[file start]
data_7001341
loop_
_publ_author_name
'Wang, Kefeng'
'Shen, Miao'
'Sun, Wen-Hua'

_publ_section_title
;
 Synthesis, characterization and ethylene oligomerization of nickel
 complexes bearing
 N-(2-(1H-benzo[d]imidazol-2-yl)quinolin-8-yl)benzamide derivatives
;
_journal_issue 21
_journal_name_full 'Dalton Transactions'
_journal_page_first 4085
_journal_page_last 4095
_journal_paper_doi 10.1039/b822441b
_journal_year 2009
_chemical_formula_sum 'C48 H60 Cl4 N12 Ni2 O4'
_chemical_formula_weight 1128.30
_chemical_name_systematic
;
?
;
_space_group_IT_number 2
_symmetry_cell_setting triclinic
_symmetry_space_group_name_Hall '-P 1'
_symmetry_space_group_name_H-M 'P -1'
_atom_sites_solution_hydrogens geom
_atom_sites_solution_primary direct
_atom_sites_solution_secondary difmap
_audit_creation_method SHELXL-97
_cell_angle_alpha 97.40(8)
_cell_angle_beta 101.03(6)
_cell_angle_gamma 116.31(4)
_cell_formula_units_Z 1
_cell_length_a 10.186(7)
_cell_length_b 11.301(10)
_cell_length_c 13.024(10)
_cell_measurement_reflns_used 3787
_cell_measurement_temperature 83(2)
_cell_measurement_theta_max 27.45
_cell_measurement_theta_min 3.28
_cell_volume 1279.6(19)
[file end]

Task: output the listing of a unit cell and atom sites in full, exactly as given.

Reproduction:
data_7001341
loop_
_publ_author_name
'Wang, Kefeng'
'Shen, Miao'
'Sun, Wen-Hua'

_publ_section_title
;
 Synthesis, characterization and ethylene oligomerization of nickel
 complexes bearing
 N-(2-(1H-benzo[d]imidazol-2-yl)quinolin-8-yl)benzamide derivatives
;
_journal_issue 21
_journal_name_full 'Dalton Transactions'
_journal_page_first 4085
_journal_page_last 4095
_journal_paper_doi 10.1039/b822441b
_journal_year 2009
_chemical_formula_sum 'C48 H60 Cl4 N12 Ni2 O4'
_chemical_formula_weight 1128.30
_chemical_name_systematic
;
?
;
_space_group_IT_number 2
_symmetry_cell_setting triclinic
_symmetry_space_group_name_Hall '-P 1'
_symmetry_space_group_name_H-M 'P -1'
_atom_sites_solution_hydrogens geom
_atom_sites_solution_primary direct
_atom_sites_solution_secondary difmap
_audit_creation_method SHELXL-97
_cell_angle_alpha 97.40(8)
_cell_angle_beta 101.03(6)
_cell_angle_gamma 116.31(4)
_cell_formula_units_Z 1
_cell_length_a 10.186(7)
_cell_length_b 11.301(10)
_cell_length_c 13.024(10)
_cell_measurement_reflns_used 3787
_cell_measurement_temperature 83(2)
_cell_measurement_theta_max 27.45
_cell_measurement_theta_min 3.28
_cell_volume 1279.6(19)